BioHystScienza per Amore

What we use

Hyst technology can treat all types of plant material including waste from agro-industrial processing activities.

The first experimentations focused on bran and cereal straws for two main reasons: they are easily available in many African countries and they have a high content of essential macro and micro-nutrients. From bran, in fact, we can obtain a food flour high in protein, vitamin and mineral content which is of great benefit in contexts of under-nutrition and malnutrition.

Residues from cereal crops


Rice straw and husks.. Rice straw is one of the most abundant waste products in the world; it is used as bedding in stables and as an ingredient of very little value for animal feed. With Hyst processing, we can obtain a very nutritious feed for ruminants as well as energy, in particular biogas. These very same products can be obtained from husks, which at the moment are simply burned.

Rice bran.. Bran generated from the ‘whitening’ of paddy rice is used either as a base for oil extraction, by means of solvents, or as animal feed. By treating rice bran with the Hyst system we can obtain a flour rich in proteins of high biological value – particularly suited for children – as well as bioactive compounds (tocopherols, gamma-oryzanol, polyphenols).

We are planning tests on the following materials and on materials which will be submitted to us by interested parties:



Residues from fruit harvesting and processing industry

scarti_ananas Pineapple waste.The harvesting and processing of pineapples produces a large amount of waste, which is generally lost in spite of being a valuable source of dietary fibers, rich in antioxidants. Pineapple waste also contains bromelain, which is widely used in the food,  supplement and cosmetic industries. In addition to these valuable products, nutrients for animal feed can be extracted from the residues of this fruit, while the more fibrous and therefore less digestible parts can be used to produce energy, such as biogas.
Banana waste (sweet banana / plantain banana). Peels, which make up about 40% of the total weight of fresh bananas, cause many environmental problems in those regions where industrial processing of this fruit is more developed. With Hyst treatment, the peels – as well as the leaves which are very rich in protein – can be turned into animal feed, easy to store and rich in micronutrients. The woody parts can be used, instead, for the production of energy.
Even very ripe fruits, which are no longer marketable, represent a great quantity of waste. From these fruits it is possible to produce a flour for human nutrition rich in antioxidants (phenolic compounds and flavonoids), vitamin A, vitamins of the B Group and iron.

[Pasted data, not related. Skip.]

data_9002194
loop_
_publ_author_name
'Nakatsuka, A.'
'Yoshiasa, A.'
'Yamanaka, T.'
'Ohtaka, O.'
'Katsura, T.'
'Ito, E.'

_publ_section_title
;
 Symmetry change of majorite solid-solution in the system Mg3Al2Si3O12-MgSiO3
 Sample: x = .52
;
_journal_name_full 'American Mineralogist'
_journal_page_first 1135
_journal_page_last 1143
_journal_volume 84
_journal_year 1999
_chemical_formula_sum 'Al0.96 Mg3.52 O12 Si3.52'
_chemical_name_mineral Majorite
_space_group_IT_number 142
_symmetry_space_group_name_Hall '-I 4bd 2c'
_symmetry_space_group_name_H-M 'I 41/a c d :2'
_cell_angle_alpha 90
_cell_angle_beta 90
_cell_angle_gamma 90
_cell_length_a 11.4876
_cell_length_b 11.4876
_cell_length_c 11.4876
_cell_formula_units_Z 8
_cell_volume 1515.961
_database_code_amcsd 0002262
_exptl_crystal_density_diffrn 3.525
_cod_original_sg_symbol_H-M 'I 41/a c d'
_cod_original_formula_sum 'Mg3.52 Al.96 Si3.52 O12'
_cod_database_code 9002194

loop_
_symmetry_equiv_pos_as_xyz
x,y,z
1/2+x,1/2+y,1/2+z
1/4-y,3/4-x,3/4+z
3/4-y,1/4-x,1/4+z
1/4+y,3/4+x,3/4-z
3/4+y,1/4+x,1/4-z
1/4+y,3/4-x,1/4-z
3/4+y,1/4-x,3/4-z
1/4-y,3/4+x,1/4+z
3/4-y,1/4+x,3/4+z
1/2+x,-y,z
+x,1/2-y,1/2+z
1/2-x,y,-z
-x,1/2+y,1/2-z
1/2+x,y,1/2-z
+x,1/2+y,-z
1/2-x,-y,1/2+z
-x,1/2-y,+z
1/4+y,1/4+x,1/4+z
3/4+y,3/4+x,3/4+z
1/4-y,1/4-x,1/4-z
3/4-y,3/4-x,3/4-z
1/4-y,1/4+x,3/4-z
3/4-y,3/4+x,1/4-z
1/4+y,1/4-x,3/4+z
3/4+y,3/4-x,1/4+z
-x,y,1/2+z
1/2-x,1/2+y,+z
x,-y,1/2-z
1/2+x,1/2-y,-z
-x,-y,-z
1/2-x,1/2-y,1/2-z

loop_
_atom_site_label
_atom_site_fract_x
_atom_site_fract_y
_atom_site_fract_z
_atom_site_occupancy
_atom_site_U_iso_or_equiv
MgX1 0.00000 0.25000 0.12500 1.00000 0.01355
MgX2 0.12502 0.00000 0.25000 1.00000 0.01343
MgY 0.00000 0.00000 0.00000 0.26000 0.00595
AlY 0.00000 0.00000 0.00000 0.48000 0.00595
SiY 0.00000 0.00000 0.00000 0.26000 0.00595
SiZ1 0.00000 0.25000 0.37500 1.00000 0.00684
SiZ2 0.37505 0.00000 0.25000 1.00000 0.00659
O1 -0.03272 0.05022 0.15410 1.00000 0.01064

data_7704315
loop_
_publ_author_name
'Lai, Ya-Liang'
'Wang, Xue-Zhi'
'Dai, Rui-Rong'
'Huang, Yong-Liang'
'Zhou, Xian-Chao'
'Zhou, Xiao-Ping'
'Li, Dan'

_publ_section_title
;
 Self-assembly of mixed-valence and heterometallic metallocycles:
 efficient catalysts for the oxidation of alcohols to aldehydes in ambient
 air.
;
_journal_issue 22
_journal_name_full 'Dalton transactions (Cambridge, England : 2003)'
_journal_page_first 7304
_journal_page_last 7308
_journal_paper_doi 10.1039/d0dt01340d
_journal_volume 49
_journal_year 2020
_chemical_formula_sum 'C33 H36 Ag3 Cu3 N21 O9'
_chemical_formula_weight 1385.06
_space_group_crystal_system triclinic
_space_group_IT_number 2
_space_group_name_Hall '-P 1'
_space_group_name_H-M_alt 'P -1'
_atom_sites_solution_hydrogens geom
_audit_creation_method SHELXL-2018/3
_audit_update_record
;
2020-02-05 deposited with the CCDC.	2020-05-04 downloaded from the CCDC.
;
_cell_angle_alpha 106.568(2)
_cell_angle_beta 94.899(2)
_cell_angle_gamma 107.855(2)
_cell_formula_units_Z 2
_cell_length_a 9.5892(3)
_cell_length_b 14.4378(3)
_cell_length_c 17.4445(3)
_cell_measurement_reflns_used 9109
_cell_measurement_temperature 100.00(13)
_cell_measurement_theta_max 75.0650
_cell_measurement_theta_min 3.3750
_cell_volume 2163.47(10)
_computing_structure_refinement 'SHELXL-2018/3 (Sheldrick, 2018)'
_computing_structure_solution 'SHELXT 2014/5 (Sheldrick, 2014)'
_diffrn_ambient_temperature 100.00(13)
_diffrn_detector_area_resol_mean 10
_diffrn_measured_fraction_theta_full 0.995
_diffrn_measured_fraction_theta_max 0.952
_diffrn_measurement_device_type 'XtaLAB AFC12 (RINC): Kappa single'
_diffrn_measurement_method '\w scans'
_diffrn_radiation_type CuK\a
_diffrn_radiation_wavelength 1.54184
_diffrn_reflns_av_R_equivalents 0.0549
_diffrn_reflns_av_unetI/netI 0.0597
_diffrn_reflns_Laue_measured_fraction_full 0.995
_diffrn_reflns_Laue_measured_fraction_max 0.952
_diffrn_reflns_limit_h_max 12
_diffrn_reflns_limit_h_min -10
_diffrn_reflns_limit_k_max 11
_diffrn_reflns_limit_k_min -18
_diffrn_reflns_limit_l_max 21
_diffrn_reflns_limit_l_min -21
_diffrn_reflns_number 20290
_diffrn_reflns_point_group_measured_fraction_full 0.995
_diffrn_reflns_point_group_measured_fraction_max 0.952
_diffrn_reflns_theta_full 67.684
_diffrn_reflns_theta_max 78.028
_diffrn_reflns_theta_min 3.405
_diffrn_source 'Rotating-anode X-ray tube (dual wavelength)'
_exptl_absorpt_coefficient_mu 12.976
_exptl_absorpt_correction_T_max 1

Mango waste.The processing industry of the African mango (Irvingia Gabonensis) produces a large amount of waste, especially seeds and peels, which account for 30-50% of the whole fruit. These wastes, rich in Vitamin A, Vitamin E, Vitamin C, Beta Carotene, can be turned into animal feed and into vitamin and fiber supplements for food markets.

By-products of cotton production


Cotton stalks and cotton gin waste. Cotton stalks represent a great quantity of waste that, because of their highly lignified structure, have no practical uses and are often burned on site. Similarly, also gin waste has no commercial value and, in addition, the large amount produced in the machining process creates several disposal problems. Hyst makes it possible to extract from the woody structure of these residues the nutrients needed to manufacture products suitable for ruminant feeding. The remaining part is particularly suitable for the production of biogas (hence electricity) or pellets of solid fuel.

Invasive plants


Water hyacinth.The water hyacinth is an invasive plant native to South America, introduced by man in Africa. Because of its high resistance capacity and fast growth, the water hyacinth is causing many problems, including the reduction of fish populations, and the clogging of waterways and irrigation canals. However, due to its high protein content, if properly transformed this plant could become an important resource from which to obtain feed for ruminants and fish. The Hyst system can also increase the amount of biogas obtained from the water hyacinth, transforming this invasive plant into an important resource for food and energy.